We live in a visual age. The advent of photography and cinematography plus earlier advances in the reproduction of images followed by the invention of the world wide web have resulted in a culture where we share images with one another constantly. As a result, some guy in LA can immediately share the paintings he's created with the entire world. While some other dude in the midwest can have a tumblr account that is 99% him recirculating images other people have created and posted. Earlier ages would have called these activities miracles, but for us they are now routine components of our lives.
Now I am not a luddite by nature. I like having a lever in the kitchen that causes fresh, clean water to erupt from a spigot, for example. However, we live in a fallen world where every boon has its unintended consequences. For us, one of those consequences is the way that our hyper-visualized culture can ossify parts of our imagination. Allow me to demonstrate: take a moment to think about Frankenstein's monster. I feel pretty confident you could immediately call up an image of the monstrous star of books, comics, films, etc. And I also feel pretty confident that most of you imagined something like this. The original novel by Mary Shelley has almost no description of the creature. You can just about count on one hand the number of sentences that describe him. And none of them mention green skin, bolts in the neck or a flat-top head at all. Our collective imagination relies on the visual of the 1931 Universal Pictures film.
Which is not to say that I am arguing that you should all read the original 1818 novel (you should, but I'm not arguing that here) nor am I trying to argue that the yellow-eyed creature with translucent skin portrayed therein is superior to Boris Karloff all dolled up by make-up man Jake Pierce. The latter version continues to haunt us for a reason. However, I do think we should take a moment and reflect on what our hyper-visual culture does to our games.
Particularly, I am thinking about how monster books or chapters are put together. This thing we do where every monster comes with a glamour shot is bugging me today. Are we not doing to ourselves what the 1931 Frankenstein did to us? For example, in my crazy brain I think I know exactly what a level 4 shambling krenshar looks like, because when the krenshar appeared in 3.0 the nice folks at Wizards kindly supplied us with this illo:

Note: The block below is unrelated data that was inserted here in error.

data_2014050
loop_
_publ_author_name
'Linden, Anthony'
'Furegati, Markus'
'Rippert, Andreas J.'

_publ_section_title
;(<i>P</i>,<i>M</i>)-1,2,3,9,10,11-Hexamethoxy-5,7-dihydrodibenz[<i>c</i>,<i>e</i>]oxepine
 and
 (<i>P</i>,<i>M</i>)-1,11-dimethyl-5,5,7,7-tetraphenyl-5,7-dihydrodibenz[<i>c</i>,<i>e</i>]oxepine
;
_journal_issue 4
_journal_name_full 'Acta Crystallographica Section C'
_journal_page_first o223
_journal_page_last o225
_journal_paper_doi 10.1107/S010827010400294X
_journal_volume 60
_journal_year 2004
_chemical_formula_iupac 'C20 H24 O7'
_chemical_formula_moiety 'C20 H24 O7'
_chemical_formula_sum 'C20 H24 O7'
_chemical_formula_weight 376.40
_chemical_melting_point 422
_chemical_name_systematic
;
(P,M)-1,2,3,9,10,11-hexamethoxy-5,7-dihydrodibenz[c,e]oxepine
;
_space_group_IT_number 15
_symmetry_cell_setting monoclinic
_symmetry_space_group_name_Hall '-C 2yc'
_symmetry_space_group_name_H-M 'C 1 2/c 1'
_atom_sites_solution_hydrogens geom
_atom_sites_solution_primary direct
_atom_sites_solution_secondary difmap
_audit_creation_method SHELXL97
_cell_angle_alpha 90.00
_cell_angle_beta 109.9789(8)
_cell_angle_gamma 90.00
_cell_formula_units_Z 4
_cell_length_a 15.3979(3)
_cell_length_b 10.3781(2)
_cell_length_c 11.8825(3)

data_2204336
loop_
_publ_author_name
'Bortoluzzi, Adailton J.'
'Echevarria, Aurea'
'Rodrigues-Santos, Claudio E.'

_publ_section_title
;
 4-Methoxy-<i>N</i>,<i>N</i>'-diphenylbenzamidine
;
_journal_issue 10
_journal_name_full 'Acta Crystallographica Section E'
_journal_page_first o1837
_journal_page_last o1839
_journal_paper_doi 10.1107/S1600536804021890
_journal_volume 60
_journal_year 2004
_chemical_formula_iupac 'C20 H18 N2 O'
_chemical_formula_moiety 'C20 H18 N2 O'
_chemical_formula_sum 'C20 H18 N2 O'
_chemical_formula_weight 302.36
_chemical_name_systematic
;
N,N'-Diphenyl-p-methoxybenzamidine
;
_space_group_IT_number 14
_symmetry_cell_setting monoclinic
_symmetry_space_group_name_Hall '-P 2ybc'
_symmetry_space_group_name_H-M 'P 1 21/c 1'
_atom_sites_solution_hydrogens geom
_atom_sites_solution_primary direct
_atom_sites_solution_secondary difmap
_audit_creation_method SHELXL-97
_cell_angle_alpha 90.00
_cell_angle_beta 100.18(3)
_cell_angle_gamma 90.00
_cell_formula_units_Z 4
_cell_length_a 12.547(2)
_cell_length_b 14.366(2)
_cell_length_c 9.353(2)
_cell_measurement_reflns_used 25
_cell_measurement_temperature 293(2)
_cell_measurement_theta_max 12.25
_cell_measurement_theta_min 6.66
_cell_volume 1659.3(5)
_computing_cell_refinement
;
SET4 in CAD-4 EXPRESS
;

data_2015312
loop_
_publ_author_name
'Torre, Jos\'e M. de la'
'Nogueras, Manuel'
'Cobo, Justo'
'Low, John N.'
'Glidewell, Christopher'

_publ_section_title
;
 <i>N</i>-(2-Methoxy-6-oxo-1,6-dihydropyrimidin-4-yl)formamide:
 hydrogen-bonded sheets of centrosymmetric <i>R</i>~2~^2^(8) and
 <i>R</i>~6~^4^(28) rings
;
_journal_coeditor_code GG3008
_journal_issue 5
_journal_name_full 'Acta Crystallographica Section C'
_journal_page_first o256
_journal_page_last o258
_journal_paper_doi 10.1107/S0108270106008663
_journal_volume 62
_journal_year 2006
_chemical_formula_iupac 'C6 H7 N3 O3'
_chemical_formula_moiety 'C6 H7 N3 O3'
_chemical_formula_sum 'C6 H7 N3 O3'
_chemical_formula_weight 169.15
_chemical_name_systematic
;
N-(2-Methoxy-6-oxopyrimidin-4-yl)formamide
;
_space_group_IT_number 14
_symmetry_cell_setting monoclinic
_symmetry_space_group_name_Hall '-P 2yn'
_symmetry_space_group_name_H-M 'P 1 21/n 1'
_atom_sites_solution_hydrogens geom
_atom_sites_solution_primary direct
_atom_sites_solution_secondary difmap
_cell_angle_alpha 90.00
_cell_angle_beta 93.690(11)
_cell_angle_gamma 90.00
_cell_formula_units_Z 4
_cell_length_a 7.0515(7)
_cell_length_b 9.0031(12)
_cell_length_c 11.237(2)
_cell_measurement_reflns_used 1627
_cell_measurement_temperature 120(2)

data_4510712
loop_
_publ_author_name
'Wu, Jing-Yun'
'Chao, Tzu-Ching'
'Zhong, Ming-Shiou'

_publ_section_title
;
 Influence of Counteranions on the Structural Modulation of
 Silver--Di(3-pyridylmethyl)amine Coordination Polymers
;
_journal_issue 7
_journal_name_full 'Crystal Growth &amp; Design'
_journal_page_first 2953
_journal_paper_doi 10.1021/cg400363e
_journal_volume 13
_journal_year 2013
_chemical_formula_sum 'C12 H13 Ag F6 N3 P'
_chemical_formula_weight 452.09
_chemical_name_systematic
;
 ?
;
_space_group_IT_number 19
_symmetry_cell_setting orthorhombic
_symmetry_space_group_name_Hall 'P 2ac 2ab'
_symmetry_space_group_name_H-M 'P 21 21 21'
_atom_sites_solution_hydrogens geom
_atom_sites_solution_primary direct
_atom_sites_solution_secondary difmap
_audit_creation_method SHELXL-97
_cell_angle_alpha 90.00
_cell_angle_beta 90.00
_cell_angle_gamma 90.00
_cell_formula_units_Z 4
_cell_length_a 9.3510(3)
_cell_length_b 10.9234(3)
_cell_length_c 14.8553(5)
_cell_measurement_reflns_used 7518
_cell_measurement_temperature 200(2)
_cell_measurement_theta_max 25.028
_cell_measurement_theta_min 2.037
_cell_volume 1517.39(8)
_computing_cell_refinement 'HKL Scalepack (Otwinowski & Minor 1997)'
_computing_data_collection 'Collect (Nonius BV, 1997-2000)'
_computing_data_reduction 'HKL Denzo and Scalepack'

You know who did this crap right? Sandy Peterson and the crew at Chaosium back in the 1983 Call of Cthulhu boxed set. Dig it:
That little black silhouette suggests rather than defines the look of the Star-Spawn. I would go so far as to say it raises as many questions as it answers. What color is this creature? A lurid green? Jaundiced yellow? Or perhaps it's pale white and shot through with creepily visible red veins? That knobby head, is that an exposed brain, maybe? Does this creature have a mouth under those tentacles? If so, is it a slobbering, fanged maw or a snapping beak or a puss-dripping sphincter? Etc, etc.
I'm not saying I'm against monster art. I like pictures of monsters and little miniatures of monsters and videogames where you do nothing but blast hordes of monsters. What I'm concerned about is the effect of definitive visual representations in monster reference books. The systematic representation of monsters goes a long way to de-mystifying them, which takes away part of the numinous joy of having your PCs head ripped off by some unknown thing.
However, there are some things that I think you can do to put a little but of that frisson back into a game that doesn't involve chucking the beloved canonical monsters. I'll try to cover those in my next blog entry. Feel free to yell at me on G+ if I haven't posted by Saturday.
Marvel 1991: Darkhawk #1 - By complete coincidence, I'm looking at this a week after Marvel published a Darkhawk 30th anniversary special, which answers one question I had about this...